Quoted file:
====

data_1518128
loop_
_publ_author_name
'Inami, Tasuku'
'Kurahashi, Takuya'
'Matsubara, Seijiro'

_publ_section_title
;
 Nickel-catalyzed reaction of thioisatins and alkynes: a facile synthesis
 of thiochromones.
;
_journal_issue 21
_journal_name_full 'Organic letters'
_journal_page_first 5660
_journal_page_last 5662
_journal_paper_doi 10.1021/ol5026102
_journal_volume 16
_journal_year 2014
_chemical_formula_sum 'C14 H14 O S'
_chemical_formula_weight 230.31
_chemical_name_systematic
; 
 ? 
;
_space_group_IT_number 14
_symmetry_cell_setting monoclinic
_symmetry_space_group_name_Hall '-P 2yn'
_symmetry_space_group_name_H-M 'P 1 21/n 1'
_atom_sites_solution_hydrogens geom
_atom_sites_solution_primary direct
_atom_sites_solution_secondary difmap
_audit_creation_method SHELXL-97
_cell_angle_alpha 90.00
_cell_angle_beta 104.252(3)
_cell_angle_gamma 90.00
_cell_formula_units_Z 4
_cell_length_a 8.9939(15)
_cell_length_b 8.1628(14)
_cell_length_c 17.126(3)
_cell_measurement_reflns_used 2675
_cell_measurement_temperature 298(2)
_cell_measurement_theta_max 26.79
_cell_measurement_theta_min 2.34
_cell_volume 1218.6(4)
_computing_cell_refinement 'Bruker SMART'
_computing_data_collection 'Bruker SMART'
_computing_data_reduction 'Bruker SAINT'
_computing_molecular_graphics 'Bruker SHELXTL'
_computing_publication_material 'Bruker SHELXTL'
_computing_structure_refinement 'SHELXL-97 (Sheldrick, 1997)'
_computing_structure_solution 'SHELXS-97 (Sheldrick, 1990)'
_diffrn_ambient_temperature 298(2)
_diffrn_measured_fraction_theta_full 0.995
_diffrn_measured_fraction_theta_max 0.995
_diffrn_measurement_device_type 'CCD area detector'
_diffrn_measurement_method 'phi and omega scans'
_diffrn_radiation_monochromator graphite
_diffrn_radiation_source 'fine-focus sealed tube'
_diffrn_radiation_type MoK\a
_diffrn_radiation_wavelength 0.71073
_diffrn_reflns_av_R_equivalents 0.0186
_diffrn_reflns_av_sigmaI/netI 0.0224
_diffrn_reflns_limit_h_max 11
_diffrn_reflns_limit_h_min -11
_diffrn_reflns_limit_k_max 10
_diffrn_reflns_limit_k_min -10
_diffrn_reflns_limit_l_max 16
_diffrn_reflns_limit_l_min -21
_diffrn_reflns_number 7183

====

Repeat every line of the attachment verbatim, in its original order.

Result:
data_1518128
loop_
_publ_author_name
'Inami, Tasuku'
'Kurahashi, Takuya'
'Matsubara, Seijiro'

_publ_section_title
;
 Nickel-catalyzed reaction of thioisatins and alkynes: a facile synthesis
 of thiochromones.
;
_journal_issue 21
_journal_name_full 'Organic letters'
_journal_page_first 5660
_journal_page_last 5662
_journal_paper_doi 10.1021/ol5026102
_journal_volume 16
_journal_year 2014
_chemical_formula_sum 'C14 H14 O S'
_chemical_formula_weight 230.31
_chemical_name_systematic
; 
 ? 
;
_space_group_IT_number 14
_symmetry_cell_setting monoclinic
_symmetry_space_group_name_Hall '-P 2yn'
_symmetry_space_group_name_H-M 'P 1 21/n 1'
_atom_sites_solution_hydrogens geom
_atom_sites_solution_primary direct
_atom_sites_solution_secondary difmap
_audit_creation_method SHELXL-97
_cell_angle_alpha 90.00
_cell_angle_beta 104.252(3)
_cell_angle_gamma 90.00
_cell_formula_units_Z 4
_cell_length_a 8.9939(15)
_cell_length_b 8.1628(14)
_cell_length_c 17.126(3)
_cell_measurement_reflns_used 2675
_cell_measurement_temperature 298(2)
_cell_measurement_theta_max 26.79
_cell_measurement_theta_min 2.34
_cell_volume 1218.6(4)
_computing_cell_refinement 'Bruker SMART'
_computing_data_collection 'Bruker SMART'
_computing_data_reduction 'Bruker SAINT'
_computing_molecular_graphics 'Bruker SHELXTL'
_computing_publication_material 'Bruker SHELXTL'
_computing_structure_refinement 'SHELXL-97 (Sheldrick, 1997)'
_computing_structure_solution 'SHELXS-97 (Sheldrick, 1990)'
_diffrn_ambient_temperature 298(2)
_diffrn_measured_fraction_theta_full 0.995
_diffrn_measured_fraction_theta_max 0.995
_diffrn_measurement_device_type 'CCD area detector'
_diffrn_measurement_method 'phi and omega scans'
_diffrn_radiation_monochromator graphite
_diffrn_radiation_source 'fine-focus sealed tube'
_diffrn_radiation_type MoK\a
_diffrn_radiation_wavelength 0.71073
_diffrn_reflns_av_R_equivalents 0.0186
_diffrn_reflns_av_sigmaI/netI 0.0224
_diffrn_reflns_limit_h_max 11
_diffrn_reflns_limit_h_min -11
_diffrn_reflns_limit_k_max 10
_diffrn_reflns_limit_k_min -10
_diffrn_reflns_limit_l_max 16
_diffrn_reflns_limit_l_min -21
_diffrn_reflns_number 7183